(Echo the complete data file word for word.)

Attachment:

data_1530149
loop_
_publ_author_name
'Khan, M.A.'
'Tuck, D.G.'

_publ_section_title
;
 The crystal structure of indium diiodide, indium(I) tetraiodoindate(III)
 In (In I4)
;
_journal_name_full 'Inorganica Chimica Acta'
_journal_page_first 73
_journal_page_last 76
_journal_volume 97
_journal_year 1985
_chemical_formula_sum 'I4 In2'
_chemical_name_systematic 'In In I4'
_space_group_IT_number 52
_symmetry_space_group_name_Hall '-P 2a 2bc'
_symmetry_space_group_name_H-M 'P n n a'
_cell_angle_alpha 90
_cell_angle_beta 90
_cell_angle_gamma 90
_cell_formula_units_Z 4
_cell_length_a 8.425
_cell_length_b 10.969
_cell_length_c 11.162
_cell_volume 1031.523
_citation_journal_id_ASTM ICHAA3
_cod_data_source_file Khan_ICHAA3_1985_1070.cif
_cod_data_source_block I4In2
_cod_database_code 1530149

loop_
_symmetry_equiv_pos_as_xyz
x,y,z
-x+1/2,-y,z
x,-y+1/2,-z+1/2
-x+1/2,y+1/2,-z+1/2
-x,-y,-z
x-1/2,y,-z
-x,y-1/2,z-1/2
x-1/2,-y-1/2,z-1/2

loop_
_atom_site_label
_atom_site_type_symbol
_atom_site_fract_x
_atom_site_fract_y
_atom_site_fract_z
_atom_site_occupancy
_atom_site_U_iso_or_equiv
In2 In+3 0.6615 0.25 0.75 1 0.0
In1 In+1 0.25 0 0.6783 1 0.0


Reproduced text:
data_1530149
loop_
_publ_author_name
'Khan, M.A.'
'Tuck, D.G.'

_publ_section_title
;
 The crystal structure of indium diiodide, indium(I) tetraiodoindate(III)
 In (In I4)
;
_journal_name_full 'Inorganica Chimica Acta'
_journal_page_first 73
_journal_page_last 76
_journal_volume 97
_journal_year 1985
_chemical_formula_sum 'I4 In2'
_chemical_name_systematic 'In In I4'
_space_group_IT_number 52
_symmetry_space_group_name_Hall '-P 2a 2bc'
_symmetry_space_group_name_H-M 'P n n a'
_cell_angle_alpha 90
_cell_angle_beta 90
_cell_angle_gamma 90
_cell_formula_units_Z 4
_cell_length_a 8.425
_cell_length_b 10.969
_cell_length_c 11.162
_cell_volume 1031.523
_citation_journal_id_ASTM ICHAA3
_cod_data_source_file Khan_ICHAA3_1985_1070.cif
_cod_data_source_block I4In2
_cod_database_code 1530149

loop_
_symmetry_equiv_pos_as_xyz
x,y,z
-x+1/2,-y,z
x,-y+1/2,-z+1/2
-x+1/2,y+1/2,-z+1/2
-x,-y,-z
x-1/2,y,-z
-x,y-1/2,z-1/2
x-1/2,-y-1/2,z-1/2

loop_
_atom_site_label
_atom_site_type_symbol
_atom_site_fract_x
_atom_site_fract_y
_atom_site_fract_z
_atom_site_occupancy
_atom_site_U_iso_or_equiv
In2 In+3 0.6615 0.25 0.75 1 0.0
In1 In+1 0.25 0 0.6783 1 0.0